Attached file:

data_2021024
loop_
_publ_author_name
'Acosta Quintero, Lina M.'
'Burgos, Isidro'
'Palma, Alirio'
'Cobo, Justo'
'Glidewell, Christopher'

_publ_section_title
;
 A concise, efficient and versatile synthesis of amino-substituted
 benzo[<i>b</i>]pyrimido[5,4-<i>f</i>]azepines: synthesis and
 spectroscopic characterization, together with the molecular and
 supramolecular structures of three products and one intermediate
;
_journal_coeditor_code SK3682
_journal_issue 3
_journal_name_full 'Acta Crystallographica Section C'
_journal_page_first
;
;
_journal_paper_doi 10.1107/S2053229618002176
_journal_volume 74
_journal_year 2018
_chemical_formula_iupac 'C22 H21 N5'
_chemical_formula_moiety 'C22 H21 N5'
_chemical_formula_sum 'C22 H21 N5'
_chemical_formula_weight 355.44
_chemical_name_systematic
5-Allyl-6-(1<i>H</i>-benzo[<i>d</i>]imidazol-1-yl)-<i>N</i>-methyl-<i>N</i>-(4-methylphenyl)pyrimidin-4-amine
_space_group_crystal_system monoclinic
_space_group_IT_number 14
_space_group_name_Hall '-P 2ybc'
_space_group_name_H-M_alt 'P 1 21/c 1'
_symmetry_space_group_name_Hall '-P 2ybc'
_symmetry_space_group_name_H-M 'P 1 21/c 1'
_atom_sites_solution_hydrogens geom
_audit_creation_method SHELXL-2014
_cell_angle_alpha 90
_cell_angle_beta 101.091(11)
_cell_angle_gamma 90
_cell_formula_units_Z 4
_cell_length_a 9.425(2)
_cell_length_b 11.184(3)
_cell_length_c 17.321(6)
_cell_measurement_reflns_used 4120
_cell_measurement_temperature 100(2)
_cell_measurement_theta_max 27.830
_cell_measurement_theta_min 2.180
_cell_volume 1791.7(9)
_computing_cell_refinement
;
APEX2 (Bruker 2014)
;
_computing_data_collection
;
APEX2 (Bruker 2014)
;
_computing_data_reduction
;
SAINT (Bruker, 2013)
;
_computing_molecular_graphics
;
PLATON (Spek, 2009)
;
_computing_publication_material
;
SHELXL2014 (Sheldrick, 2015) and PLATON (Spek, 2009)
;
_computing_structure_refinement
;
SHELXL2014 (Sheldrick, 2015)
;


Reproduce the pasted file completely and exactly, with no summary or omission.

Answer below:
data_2021024
loop_
_publ_author_name
'Acosta Quintero, Lina M.'
'Burgos, Isidro'
'Palma, Alirio'
'Cobo, Justo'
'Glidewell, Christopher'

_publ_section_title
;
 A concise, efficient and versatile synthesis of amino-substituted
 benzo[<i>b</i>]pyrimido[5,4-<i>f</i>]azepines: synthesis and
 spectroscopic characterization, together with the molecular and
 supramolecular structures of three products and one intermediate
;
_journal_coeditor_code SK3682
_journal_issue 3
_journal_name_full 'Acta Crystallographica Section C'
_journal_page_first
;
;
_journal_paper_doi 10.1107/S2053229618002176
_journal_volume 74
_journal_year 2018
_chemical_formula_iupac 'C22 H21 N5'
_chemical_formula_moiety 'C22 H21 N5'
_chemical_formula_sum 'C22 H21 N5'
_chemical_formula_weight 355.44
_chemical_name_systematic
5-Allyl-6-(1<i>H</i>-benzo[<i>d</i>]imidazol-1-yl)-<i>N</i>-methyl-<i>N</i>-(4-methylphenyl)pyrimidin-4-amine
_space_group_crystal_system monoclinic
_space_group_IT_number 14
_space_group_name_Hall '-P 2ybc'
_space_group_name_H-M_alt 'P 1 21/c 1'
_symmetry_space_group_name_Hall '-P 2ybc'
_symmetry_space_group_name_H-M 'P 1 21/c 1'
_atom_sites_solution_hydrogens geom
_audit_creation_method SHELXL-2014
_cell_angle_alpha 90
_cell_angle_beta 101.091(11)
_cell_angle_gamma 90
_cell_formula_units_Z 4
_cell_length_a 9.425(2)
_cell_length_b 11.184(3)
_cell_length_c 17.321(6)
_cell_measurement_reflns_used 4120
_cell_measurement_temperature 100(2)
_cell_measurement_theta_max 27.830
_cell_measurement_theta_min 2.180
_cell_volume 1791.7(9)
_computing_cell_refinement
;
APEX2 (Bruker 2014)
;
_computing_data_collection
;
APEX2 (Bruker 2014)
;
_computing_data_reduction
;
SAINT (Bruker, 2013)
;
_computing_molecular_graphics
;
PLATON (Spek, 2009)
;
_computing_publication_material
;
SHELXL2014 (Sheldrick, 2015) and PLATON (Spek, 2009)
;
_computing_structure_refinement
;
SHELXL2014 (Sheldrick, 2015)
;